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Daily Care Tips

Currently I'm following 2,300 Alzheimer's patients in my practice.  These patients are all unique and, in spite of the commonality of the symptoms, each individual experiences life with Alzheimer's or Mild Cognitive Impairment differently.  And the loved ones and care givers of these individuals encounter an entirely different set of challenges.  Here I will share with you some tips for daily care, to help you better cope with the struggles that accompany this illness.


• Maintain a routine; if the AD sufferer has a particular time of day that is best, schedule activities accordingly. Try to do things at the same time of day.

• Eliminate clutter and distractions; minimize background noise to help the person focus better on the task at hand.

• Maintain a quiet, calm atmosphere as much as possible.

• Prepare for tasks ahead of time and gather everything you need to complete the task so there are no unnecessary interruptions.

• Encourage the person to do as much as possible for himself or herself, whether it is bathing, dressing, eating or other daily chores.

• Offer limited choices to prevent the feeling of being overwhelmed.

• When the person becomes agitated or frustrated, offer help or provide a distraction.

• Serve small food portions with varied colors and textures. Look for familiar flavors.

• Choose tools, such as eating utensils or grooming items, that are easy to handle. For example, a bowl may be easier than a plate; cups with lids or straws may make drinking easier.

• Help maintain functional skills by involving the person in daily chores.

• Use soothing rituals, especially at night, with dim lights, quiet voices, and peaceful music.

• Aim for the same bedtime every evening. Develop routines associated with going to bed.

• Use night lights to combat fear or disorientation

• On any outing, bring along something to eat and drink as well as an activity to occupy time.

• When scheduling appointments, aim for the person’s “best” time of day or the least crowded time.

• Notify the office staff ahead of time that the person may be confused or agitated.

• Wait until shortly before the appointment to discuss it so there is no time for worrying.

• Avoid violent or disturbing television programs. Some AD sufferers cannot separate them from reality.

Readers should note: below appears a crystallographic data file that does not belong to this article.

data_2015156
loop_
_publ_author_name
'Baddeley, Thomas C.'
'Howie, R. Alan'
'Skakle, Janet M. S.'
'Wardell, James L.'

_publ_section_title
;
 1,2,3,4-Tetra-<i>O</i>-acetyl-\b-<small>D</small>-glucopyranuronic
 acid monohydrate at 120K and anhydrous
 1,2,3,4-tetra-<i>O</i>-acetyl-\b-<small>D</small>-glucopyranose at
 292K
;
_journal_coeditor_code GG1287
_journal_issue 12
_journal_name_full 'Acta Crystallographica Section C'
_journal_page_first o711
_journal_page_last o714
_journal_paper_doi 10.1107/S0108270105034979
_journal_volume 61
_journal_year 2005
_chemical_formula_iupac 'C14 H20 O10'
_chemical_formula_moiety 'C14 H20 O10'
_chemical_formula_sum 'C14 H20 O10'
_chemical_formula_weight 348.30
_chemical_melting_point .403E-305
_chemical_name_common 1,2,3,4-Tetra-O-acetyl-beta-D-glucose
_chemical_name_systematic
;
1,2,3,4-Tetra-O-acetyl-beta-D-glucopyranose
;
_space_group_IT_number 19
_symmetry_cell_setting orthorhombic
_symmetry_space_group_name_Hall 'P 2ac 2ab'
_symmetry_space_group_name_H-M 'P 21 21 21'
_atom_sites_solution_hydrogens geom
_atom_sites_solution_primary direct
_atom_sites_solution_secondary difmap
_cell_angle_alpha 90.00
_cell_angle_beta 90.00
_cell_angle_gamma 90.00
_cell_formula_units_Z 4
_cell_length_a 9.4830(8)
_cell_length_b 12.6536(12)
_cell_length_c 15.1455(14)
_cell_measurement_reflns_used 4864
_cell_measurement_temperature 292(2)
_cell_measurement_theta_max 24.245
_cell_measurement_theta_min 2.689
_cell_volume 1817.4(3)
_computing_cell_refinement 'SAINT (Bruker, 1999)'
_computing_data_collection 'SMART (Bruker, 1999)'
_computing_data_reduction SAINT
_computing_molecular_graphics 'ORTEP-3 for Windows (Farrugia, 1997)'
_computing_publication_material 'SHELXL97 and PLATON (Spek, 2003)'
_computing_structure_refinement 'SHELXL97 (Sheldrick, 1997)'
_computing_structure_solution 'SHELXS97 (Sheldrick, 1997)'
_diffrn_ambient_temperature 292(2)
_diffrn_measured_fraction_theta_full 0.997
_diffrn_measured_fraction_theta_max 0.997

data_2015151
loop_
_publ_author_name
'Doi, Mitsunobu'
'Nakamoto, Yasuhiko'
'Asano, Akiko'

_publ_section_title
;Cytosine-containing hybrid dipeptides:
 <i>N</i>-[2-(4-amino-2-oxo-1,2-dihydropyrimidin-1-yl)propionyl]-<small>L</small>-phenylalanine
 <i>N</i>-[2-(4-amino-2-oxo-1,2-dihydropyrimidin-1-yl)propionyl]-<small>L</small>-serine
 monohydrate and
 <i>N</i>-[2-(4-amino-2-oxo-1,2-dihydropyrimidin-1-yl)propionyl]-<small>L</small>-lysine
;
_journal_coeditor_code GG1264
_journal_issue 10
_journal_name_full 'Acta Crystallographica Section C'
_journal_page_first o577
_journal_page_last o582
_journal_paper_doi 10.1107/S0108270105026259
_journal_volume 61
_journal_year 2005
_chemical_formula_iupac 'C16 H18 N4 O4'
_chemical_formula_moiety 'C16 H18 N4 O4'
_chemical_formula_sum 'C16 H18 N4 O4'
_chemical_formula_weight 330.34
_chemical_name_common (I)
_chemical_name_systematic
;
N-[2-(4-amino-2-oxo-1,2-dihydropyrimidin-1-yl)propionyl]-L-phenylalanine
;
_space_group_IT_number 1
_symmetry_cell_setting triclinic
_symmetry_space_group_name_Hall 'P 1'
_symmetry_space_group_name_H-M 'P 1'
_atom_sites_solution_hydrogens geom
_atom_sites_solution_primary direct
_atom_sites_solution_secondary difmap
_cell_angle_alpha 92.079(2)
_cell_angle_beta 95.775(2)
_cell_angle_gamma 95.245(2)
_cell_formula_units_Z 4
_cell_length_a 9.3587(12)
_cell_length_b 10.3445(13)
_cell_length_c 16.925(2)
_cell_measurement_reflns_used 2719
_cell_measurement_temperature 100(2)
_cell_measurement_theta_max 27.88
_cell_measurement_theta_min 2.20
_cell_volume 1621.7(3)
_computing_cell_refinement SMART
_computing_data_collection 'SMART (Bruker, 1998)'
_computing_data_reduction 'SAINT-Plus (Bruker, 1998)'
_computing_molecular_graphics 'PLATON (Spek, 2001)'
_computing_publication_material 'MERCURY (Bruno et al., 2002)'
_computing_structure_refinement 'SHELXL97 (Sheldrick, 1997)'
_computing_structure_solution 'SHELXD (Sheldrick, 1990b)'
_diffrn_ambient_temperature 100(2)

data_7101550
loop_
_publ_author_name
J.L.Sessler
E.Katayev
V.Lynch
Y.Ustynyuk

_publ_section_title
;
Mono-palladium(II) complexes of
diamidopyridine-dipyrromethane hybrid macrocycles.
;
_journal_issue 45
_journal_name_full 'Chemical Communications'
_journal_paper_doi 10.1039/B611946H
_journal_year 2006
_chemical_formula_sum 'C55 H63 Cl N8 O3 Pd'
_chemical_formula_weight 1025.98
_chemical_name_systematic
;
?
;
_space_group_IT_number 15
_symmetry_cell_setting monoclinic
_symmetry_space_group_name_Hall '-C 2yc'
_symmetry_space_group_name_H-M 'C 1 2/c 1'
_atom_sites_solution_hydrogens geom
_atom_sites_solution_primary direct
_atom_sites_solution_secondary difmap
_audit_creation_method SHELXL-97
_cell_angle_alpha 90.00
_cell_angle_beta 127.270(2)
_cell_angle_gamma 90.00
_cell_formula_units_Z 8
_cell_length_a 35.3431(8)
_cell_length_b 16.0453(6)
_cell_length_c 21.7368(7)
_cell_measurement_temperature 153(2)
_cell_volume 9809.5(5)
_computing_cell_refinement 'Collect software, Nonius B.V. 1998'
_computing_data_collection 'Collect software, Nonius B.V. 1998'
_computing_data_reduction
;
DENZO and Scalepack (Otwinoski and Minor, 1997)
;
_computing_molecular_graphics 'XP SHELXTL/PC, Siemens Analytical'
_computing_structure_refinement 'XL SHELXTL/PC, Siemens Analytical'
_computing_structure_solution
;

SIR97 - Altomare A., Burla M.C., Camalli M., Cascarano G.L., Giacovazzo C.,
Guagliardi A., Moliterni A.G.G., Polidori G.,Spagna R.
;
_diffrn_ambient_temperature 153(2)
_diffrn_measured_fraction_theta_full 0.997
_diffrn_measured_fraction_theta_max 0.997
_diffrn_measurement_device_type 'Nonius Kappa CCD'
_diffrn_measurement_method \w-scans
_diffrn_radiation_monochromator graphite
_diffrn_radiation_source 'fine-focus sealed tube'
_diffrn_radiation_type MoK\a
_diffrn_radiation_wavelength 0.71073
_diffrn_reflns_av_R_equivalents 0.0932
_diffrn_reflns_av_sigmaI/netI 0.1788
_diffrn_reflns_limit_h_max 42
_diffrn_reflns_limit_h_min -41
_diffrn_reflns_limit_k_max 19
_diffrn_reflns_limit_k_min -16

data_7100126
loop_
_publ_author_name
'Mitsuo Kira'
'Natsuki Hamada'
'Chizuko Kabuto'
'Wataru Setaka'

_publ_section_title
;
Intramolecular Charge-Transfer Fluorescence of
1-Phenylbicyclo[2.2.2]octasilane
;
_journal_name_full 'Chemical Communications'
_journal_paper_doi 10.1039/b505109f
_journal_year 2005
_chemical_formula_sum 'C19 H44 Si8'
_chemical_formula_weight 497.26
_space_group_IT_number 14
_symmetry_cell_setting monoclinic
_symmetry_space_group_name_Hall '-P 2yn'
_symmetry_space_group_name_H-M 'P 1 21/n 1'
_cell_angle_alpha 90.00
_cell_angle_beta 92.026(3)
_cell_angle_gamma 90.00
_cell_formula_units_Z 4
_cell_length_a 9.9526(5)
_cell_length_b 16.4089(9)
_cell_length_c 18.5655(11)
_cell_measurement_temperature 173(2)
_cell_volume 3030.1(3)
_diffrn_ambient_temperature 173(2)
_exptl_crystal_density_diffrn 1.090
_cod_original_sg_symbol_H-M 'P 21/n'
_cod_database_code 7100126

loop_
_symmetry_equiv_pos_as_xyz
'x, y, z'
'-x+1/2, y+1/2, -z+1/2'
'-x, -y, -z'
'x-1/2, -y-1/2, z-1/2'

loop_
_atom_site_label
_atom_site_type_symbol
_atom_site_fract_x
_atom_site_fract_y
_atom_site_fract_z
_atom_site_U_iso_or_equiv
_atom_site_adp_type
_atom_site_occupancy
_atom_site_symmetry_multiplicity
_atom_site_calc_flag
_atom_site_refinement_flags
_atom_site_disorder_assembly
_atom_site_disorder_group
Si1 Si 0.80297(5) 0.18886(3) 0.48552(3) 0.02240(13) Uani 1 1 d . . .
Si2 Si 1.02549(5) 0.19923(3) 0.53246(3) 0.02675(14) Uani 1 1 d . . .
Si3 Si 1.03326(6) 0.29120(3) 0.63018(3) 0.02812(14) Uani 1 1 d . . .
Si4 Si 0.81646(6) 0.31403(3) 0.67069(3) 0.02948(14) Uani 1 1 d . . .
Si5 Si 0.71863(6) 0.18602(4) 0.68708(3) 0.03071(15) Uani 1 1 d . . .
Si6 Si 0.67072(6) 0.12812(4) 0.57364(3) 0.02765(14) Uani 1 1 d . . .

• “Sundowning” syndrome refers to restlessness and agitation that many people with AD experience in the evening. Limit daytime napping, schedule exercise and more demanding activities earlier in the day.

Health and Safety

• Remove loose rugs or anything else that might cause a trip-and-fall accident.

• Store any dangerous items. Use childproof latches on drawers or cabinets where knives, medications, chemicals or cleaning supplies, and other dangerous items are kept.

• Be vigilant about cooking safety. Look into automatic shut-off features for stoves, irons and other potential fire hazards.

• Do all you can to prevent wandering: keep outside doors and windows locked, sometimes with additional high or low locks; install buzzers if needed.

• Make sure the person wears some type of identification, such as a bracelet, that provides both contact information and alerts others to the person’s medical condition.

• Keep a recent picture of the person at hand if he or she becomes lost.

• Find out if the Alzheimer’s Association Safe Return program is available in your area.

• Let your neighbors know about the possibility of wandering.

• Encourage drinking plenty of fluids. Limit fluids, especially those with caffeine, in the evening to prevent nighttime accidents.

• Incorporate some type of exercise into the daily routine. Start slowly and build up. Look for exercise programs available nearby, such as walking clubs at the mall.

Grooming and Hygiene

• Establish a routine for bathroom visits at preset intervals, such as every two or three hours; the person may not remember to ask.

• On outings, plan ahead by knowing bathroom locations; always take a change of clothing in case of accidents.

• Plan bathing for the “best” time of day. Remember that it can be scary for some people.

• Choose clothing that is easy to put on or take off without the fuss of snaps, buttons and zippers.

• Arrange items, such as clothing or grooming implements, in the order they are to be used to help the person go logically through the process.

Social Interaction

• Explain what you are doing to do. Give step-by-step instructions to help the person to do things on his or her own. Break tasks into small pieces.

• Help the person get started on a task. Break it into small steps and offer praise and encouragement as each step is completed.

• Speak calmly in simple, positive sentences. Call the person by name to focus attention. Allow time to think through the response. Curb your inclination to interrupt or hurry.

• Respond calmly to fears and anxieties and don’t try to argue. Sometimes hallucinations or delusions occur, and it’s best to respond to those feelings with comfort and distractions, such as going to another room or outside for a walk. of the person at hand if he or she becomes lost.